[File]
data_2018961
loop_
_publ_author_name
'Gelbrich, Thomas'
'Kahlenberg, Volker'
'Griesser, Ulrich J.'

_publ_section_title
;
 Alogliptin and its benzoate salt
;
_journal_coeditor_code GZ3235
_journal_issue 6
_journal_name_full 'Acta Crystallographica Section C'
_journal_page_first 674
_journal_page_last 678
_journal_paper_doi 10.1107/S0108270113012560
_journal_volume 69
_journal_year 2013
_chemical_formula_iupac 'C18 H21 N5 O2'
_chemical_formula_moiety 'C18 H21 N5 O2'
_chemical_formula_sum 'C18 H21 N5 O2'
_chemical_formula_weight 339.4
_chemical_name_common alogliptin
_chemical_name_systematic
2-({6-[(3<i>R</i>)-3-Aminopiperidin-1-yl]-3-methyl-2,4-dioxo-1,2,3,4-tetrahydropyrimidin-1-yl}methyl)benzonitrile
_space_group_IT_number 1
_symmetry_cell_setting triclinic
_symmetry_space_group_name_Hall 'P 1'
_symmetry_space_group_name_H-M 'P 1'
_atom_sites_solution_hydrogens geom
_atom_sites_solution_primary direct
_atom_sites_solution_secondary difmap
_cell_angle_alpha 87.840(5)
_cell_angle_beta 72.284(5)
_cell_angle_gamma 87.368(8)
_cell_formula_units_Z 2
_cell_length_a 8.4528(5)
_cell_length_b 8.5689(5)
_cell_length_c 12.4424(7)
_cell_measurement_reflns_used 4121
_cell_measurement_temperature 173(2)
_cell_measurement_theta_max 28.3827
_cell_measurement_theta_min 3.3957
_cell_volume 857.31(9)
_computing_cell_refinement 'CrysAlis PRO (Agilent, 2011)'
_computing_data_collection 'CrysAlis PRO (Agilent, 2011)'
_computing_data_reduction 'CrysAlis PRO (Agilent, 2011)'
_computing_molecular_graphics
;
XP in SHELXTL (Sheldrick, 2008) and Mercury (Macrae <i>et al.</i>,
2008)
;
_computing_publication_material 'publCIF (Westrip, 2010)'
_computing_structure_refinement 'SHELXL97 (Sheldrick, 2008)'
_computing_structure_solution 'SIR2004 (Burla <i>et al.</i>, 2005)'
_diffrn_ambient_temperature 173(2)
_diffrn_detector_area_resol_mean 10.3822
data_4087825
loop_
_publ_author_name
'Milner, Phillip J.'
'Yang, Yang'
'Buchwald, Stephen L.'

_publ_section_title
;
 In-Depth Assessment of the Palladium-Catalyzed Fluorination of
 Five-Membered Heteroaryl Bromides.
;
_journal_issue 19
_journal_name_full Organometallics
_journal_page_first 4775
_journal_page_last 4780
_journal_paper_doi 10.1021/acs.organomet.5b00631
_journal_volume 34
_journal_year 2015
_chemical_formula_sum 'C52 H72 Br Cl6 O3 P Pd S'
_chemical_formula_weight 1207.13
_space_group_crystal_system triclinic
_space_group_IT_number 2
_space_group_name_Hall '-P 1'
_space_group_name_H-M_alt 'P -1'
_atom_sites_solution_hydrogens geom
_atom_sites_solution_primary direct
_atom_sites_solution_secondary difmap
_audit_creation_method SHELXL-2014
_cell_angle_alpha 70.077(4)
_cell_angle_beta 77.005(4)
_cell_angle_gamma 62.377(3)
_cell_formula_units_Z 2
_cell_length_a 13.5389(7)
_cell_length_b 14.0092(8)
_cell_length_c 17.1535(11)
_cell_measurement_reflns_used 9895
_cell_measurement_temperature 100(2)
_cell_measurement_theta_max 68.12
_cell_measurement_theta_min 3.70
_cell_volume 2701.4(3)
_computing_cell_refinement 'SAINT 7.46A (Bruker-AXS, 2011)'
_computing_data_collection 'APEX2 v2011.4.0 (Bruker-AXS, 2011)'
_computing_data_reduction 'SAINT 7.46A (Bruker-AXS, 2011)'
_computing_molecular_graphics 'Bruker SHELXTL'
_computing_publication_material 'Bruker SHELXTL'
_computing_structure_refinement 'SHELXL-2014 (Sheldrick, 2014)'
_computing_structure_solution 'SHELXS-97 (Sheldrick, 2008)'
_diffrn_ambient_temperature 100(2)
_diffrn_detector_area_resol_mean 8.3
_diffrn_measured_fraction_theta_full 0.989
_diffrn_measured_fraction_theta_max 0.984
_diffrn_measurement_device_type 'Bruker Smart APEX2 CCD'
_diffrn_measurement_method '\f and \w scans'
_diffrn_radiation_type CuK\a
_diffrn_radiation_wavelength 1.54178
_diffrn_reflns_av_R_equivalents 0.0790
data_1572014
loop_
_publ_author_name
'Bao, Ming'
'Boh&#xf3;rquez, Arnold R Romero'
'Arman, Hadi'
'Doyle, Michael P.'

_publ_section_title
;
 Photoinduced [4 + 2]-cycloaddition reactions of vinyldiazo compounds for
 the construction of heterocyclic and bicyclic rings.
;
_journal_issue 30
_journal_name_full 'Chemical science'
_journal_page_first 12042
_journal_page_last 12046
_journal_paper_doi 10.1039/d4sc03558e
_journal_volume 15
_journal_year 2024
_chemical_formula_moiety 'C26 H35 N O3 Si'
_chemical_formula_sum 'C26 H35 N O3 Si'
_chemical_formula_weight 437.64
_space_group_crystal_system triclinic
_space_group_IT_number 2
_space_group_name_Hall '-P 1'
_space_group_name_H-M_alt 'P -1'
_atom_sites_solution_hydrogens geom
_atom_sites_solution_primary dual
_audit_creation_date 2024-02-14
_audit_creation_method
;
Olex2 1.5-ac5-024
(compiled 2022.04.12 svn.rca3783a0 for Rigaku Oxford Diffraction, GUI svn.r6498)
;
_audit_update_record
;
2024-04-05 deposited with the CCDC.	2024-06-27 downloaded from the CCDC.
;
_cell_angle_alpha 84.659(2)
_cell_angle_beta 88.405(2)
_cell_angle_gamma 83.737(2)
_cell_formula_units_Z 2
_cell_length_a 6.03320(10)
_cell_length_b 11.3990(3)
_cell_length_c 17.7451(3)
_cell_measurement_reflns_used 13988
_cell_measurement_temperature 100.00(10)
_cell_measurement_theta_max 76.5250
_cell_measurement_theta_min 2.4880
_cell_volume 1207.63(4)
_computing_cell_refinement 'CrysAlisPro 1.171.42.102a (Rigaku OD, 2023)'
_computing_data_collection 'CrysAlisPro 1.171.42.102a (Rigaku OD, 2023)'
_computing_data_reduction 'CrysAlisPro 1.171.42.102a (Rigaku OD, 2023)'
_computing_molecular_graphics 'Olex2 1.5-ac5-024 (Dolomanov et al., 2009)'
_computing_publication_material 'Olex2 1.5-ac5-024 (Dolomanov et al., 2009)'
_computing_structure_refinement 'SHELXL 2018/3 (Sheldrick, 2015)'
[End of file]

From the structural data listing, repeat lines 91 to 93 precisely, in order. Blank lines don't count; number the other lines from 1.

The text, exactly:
_cell_length_b 14.0092(8)
_cell_length_c 17.1535(11)
_cell_measurement_reflns_used 9895